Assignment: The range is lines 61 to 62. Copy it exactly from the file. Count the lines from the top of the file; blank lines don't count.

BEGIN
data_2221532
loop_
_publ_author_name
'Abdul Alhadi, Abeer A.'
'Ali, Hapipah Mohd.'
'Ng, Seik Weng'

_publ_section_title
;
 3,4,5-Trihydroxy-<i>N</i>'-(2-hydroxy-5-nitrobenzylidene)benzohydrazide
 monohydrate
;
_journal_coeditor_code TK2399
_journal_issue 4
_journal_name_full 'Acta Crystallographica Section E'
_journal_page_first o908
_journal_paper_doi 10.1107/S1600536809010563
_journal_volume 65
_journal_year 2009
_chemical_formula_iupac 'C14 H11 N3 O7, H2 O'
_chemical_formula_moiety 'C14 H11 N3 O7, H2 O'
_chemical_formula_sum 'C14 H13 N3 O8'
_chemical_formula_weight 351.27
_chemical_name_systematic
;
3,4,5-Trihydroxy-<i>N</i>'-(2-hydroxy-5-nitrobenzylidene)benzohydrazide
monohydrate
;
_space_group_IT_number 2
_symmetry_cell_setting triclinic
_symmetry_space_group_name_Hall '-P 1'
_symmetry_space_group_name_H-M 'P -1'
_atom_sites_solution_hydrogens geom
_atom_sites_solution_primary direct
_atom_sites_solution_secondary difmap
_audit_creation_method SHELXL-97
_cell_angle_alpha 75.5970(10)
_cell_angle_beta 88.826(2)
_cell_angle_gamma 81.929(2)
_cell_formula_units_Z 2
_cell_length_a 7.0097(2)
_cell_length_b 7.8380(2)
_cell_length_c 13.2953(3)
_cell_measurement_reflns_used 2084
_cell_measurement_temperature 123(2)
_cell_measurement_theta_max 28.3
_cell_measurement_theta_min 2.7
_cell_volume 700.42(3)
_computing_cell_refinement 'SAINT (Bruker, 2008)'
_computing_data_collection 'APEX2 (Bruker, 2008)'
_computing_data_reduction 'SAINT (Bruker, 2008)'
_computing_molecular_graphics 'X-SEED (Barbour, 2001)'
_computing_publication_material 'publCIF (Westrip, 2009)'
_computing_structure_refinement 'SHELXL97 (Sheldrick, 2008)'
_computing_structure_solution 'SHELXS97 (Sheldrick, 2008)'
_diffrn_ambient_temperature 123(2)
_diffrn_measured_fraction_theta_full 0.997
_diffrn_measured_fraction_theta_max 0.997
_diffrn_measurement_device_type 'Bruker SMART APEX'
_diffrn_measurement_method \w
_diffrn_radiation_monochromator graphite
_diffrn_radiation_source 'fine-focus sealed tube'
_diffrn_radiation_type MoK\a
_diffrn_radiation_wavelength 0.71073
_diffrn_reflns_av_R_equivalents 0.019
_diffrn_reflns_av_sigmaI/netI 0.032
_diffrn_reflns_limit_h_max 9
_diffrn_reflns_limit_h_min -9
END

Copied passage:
_diffrn_radiation_source 'fine-focus sealed tube'
_diffrn_radiation_type MoK\a